I, Partridge: We Need To Talk About Alan

I, Partridge: We Need To Talk About Alan
Authors: Rob Gibbons, Neil Gibbons, Armando Lannucci, Steve Coogan
Release Date: 29th September 2011
Harper Collins

Aha! I, Partridge is my first autobiography so by default my favourite. While I’m not particularly interested in famous people’s lives, this fictional entity has far more worth to say than any real celebrity. His rambles are a source of much laughter. Hated in the fictional world, loved in the real world. Let’s talk about Alan.

The autobiography follows the general layout. Childhood, life all the way up to present day. Alan includes a music track listing to accompany his work which is mandatory. His words not mine, but playing the songs as instructed really brings some great depth to what he has to discuss. Or just more laughs. Jump by Van Halen to express his move from hospital radio to commercial radio. Why not?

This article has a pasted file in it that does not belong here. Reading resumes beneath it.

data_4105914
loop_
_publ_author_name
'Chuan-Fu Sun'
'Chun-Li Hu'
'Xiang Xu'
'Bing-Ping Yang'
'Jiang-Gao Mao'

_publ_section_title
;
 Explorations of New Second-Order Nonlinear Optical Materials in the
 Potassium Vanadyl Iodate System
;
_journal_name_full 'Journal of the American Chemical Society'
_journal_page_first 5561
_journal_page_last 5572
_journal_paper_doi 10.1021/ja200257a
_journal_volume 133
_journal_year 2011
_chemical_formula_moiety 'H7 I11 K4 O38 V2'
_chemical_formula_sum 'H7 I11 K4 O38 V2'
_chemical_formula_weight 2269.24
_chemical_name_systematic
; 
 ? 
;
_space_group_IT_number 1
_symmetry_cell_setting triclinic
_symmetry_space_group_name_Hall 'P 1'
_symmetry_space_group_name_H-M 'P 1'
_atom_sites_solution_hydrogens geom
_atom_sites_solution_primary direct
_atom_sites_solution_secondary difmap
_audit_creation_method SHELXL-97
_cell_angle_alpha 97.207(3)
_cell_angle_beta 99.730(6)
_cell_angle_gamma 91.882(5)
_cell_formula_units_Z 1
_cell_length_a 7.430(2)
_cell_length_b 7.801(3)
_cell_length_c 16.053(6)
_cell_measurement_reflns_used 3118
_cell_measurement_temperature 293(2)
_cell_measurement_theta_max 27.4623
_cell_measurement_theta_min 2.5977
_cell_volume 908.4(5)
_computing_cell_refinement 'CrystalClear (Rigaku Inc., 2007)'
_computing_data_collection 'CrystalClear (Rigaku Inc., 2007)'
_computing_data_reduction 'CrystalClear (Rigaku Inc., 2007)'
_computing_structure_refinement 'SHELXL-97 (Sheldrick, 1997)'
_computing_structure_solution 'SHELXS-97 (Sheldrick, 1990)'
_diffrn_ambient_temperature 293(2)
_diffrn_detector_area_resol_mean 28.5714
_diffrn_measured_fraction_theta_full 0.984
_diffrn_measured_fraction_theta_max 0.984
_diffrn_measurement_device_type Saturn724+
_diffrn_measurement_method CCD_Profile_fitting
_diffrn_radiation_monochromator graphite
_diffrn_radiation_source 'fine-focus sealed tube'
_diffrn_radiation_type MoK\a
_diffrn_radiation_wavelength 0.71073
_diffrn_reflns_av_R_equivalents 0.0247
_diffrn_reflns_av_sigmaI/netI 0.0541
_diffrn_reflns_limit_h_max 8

The pace is excellent, as he hates on people who brought him down a notch and love for… not many. The childhood tales make for a pleasing build up, chuckles on every page and some interesting information not provided in the television series. The middle content is the best however as he does cover the events we’ve seen on television. The way he twists the truth, attacks people and some unusual word choices make each page a tear jerker. And not the sad kind. Unfortunately it feels like it runs out of steam as he discusses more present events, with word count buffing and less engaging events being processed onto the page.

Two thirds are excellent though and I, Partridge is an essential read for fans of the radio host. It manages to be as incredible as the series when it is on a high, and while the ending parts aren’t quite as consistently brilliant, there seems to be a bright future ahead for the man of Norwich.


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